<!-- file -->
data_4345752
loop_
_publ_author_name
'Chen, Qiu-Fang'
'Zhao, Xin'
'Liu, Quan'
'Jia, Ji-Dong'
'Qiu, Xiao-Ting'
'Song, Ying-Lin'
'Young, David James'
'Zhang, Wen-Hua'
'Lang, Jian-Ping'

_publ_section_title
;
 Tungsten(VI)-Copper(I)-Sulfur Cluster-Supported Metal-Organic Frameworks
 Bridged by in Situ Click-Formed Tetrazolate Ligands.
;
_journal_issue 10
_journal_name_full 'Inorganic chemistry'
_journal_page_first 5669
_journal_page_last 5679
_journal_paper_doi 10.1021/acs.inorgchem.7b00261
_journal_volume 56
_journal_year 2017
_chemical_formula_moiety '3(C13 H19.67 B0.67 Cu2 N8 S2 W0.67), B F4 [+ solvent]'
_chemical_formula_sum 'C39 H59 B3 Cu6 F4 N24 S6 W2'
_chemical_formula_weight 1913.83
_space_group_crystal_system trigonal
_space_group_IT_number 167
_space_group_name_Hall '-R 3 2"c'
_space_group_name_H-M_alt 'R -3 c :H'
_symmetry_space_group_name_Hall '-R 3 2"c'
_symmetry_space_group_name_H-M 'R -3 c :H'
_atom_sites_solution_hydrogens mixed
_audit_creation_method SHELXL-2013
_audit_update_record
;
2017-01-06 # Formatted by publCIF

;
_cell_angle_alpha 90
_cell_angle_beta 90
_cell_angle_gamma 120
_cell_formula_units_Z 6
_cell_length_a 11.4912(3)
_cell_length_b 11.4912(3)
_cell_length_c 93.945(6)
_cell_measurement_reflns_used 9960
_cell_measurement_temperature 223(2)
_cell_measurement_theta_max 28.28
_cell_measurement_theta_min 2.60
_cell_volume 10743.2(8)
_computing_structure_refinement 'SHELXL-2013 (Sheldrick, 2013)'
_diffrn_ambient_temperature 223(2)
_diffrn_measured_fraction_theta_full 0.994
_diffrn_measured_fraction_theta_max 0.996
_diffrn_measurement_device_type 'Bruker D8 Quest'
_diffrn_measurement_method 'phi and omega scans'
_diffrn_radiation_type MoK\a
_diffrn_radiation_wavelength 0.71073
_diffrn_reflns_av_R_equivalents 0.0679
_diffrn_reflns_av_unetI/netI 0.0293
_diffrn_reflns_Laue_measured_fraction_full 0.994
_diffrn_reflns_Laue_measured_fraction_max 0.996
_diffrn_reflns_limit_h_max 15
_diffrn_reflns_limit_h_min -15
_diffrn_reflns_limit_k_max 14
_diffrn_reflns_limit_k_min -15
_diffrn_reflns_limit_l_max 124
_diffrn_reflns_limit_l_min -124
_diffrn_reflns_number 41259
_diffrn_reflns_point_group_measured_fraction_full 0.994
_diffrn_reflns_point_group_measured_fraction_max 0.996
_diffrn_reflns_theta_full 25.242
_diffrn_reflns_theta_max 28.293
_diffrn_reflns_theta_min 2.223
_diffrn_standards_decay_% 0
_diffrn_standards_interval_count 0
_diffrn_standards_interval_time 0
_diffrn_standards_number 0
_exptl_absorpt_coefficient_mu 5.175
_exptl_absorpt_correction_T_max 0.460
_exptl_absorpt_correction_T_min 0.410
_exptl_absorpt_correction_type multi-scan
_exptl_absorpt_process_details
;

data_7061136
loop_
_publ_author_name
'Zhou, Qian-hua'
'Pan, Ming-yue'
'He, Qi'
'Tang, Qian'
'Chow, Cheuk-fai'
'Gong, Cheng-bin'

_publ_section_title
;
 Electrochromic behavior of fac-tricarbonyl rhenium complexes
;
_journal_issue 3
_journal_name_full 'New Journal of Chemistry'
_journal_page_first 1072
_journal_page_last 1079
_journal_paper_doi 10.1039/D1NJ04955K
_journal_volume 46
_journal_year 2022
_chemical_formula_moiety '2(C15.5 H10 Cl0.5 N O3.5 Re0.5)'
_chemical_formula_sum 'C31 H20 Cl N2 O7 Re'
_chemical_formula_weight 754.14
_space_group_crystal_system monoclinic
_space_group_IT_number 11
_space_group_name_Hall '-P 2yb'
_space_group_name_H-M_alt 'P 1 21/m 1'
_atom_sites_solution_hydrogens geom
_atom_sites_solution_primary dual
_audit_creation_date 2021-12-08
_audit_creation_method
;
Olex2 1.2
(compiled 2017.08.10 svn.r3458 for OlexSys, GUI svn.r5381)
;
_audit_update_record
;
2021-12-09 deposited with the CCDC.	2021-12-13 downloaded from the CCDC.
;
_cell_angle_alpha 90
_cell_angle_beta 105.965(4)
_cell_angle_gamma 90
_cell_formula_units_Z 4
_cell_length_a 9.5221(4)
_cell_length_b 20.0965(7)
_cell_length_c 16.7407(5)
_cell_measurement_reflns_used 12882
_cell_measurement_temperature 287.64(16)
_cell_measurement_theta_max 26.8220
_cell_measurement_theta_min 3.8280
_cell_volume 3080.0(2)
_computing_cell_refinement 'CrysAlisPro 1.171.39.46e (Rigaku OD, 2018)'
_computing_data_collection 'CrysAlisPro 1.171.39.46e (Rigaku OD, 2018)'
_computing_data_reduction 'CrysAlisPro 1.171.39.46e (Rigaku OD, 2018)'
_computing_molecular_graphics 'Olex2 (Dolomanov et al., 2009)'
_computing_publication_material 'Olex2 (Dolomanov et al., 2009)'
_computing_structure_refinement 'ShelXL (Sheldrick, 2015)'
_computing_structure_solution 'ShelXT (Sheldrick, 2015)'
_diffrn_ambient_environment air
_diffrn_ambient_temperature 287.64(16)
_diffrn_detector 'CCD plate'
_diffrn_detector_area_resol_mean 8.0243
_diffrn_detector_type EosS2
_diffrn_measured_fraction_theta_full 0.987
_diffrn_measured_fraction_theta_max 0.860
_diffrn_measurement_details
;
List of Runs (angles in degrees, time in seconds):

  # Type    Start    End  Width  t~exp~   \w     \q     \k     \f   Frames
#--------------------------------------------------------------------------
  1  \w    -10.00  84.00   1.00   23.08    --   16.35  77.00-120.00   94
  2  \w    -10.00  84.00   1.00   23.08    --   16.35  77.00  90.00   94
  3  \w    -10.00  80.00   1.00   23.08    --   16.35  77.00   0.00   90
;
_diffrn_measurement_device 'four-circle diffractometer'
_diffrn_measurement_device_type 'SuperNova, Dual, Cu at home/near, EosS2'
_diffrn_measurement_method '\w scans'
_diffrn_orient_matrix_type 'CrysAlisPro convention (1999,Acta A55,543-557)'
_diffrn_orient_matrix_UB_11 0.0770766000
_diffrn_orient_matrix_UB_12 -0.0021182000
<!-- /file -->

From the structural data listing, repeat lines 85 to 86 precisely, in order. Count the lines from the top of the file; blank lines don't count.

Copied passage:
;

data_7061136